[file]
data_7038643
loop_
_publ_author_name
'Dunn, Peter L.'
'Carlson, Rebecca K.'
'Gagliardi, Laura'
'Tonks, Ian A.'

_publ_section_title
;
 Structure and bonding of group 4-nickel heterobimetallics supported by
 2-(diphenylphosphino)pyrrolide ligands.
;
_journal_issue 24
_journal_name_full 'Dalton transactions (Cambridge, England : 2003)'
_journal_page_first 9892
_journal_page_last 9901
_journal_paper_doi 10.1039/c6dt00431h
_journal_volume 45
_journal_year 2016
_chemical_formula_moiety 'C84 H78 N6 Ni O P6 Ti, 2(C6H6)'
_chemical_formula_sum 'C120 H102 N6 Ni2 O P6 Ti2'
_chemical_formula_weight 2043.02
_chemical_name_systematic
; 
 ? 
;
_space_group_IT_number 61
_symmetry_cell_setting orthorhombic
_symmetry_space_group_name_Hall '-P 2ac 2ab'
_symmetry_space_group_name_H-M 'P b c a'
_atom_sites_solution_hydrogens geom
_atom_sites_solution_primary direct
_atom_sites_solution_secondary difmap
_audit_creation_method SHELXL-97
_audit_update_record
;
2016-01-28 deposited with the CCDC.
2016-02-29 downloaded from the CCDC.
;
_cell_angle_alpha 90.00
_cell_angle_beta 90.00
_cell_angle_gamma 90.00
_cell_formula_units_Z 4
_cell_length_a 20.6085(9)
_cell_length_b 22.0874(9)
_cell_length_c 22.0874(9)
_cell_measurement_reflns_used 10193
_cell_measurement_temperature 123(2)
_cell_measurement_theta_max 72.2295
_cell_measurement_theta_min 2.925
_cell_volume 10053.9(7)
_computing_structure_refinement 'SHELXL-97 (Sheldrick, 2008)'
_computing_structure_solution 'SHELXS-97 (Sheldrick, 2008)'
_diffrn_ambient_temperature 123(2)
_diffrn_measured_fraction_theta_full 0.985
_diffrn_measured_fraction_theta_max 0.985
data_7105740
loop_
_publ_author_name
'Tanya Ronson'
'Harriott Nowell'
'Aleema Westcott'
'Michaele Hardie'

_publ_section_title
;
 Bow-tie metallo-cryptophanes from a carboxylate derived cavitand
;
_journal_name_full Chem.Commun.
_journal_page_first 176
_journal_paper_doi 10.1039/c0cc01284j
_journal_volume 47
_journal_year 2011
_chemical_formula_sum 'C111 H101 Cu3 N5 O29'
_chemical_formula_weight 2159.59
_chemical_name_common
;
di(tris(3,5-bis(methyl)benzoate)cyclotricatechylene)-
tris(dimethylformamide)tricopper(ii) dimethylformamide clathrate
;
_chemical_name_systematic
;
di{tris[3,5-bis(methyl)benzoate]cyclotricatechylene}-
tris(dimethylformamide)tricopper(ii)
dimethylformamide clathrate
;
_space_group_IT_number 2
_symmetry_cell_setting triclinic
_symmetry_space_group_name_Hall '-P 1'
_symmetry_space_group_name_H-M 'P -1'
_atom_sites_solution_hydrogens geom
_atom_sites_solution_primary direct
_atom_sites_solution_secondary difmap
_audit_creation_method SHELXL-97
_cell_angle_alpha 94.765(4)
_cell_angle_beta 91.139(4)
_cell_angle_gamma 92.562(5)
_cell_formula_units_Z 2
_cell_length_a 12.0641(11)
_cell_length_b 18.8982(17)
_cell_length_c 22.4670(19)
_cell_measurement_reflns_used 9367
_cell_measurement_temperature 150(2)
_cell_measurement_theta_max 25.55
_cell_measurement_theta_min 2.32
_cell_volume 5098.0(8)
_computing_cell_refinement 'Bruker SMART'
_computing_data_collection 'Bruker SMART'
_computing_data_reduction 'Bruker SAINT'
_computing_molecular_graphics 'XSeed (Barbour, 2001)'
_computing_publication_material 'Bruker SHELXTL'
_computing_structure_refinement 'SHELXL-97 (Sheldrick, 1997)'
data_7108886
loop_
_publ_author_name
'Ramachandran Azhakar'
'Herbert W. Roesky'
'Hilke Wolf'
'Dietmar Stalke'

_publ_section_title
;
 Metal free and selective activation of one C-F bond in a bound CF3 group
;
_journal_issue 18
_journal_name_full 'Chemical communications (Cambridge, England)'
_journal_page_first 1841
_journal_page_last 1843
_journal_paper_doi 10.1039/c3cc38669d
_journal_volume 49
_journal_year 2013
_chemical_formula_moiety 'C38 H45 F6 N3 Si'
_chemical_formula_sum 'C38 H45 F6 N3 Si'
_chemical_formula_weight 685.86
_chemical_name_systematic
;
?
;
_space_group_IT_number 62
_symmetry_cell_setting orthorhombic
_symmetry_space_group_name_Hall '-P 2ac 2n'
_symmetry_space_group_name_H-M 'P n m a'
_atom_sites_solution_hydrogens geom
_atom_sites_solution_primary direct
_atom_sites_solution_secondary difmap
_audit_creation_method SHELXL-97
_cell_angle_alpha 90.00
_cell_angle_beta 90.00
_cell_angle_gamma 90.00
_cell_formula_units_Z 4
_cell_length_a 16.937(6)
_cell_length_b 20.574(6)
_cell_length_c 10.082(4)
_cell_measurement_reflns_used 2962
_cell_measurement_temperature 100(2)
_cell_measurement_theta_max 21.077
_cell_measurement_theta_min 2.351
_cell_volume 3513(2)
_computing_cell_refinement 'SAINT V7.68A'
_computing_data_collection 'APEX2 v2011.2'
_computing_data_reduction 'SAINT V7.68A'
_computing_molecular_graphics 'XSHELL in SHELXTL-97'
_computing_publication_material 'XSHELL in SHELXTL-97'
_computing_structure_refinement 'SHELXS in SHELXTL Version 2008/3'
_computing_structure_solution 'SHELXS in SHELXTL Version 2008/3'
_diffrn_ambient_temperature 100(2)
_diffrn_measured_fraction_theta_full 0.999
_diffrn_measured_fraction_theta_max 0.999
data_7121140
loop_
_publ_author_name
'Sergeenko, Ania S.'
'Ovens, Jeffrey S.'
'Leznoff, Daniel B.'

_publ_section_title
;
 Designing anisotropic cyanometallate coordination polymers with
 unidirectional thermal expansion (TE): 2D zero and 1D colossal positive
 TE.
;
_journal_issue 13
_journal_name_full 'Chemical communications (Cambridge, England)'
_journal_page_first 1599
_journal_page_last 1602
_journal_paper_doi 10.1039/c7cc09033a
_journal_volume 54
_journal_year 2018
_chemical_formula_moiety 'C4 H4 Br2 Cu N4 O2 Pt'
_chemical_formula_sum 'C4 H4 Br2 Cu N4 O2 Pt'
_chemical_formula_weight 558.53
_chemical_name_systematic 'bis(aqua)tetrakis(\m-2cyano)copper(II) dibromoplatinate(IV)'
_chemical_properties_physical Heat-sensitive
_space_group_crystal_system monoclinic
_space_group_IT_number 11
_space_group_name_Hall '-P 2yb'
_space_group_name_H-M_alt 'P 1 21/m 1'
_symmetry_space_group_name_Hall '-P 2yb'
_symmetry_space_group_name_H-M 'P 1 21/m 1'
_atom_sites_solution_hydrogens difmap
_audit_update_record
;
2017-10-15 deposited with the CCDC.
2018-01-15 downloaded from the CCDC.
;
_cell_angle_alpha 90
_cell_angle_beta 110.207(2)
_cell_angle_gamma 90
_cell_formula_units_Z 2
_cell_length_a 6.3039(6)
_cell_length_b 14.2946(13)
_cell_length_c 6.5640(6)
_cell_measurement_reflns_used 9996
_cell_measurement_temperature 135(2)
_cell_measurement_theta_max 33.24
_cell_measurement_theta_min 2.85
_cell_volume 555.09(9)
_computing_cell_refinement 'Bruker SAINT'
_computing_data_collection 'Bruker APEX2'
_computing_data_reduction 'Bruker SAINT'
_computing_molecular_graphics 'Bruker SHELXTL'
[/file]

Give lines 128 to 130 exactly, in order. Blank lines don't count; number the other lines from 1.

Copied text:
_journal_volume 49
_journal_year 2013
_chemical_formula_moiety 'C38 H45 F6 N3 Si'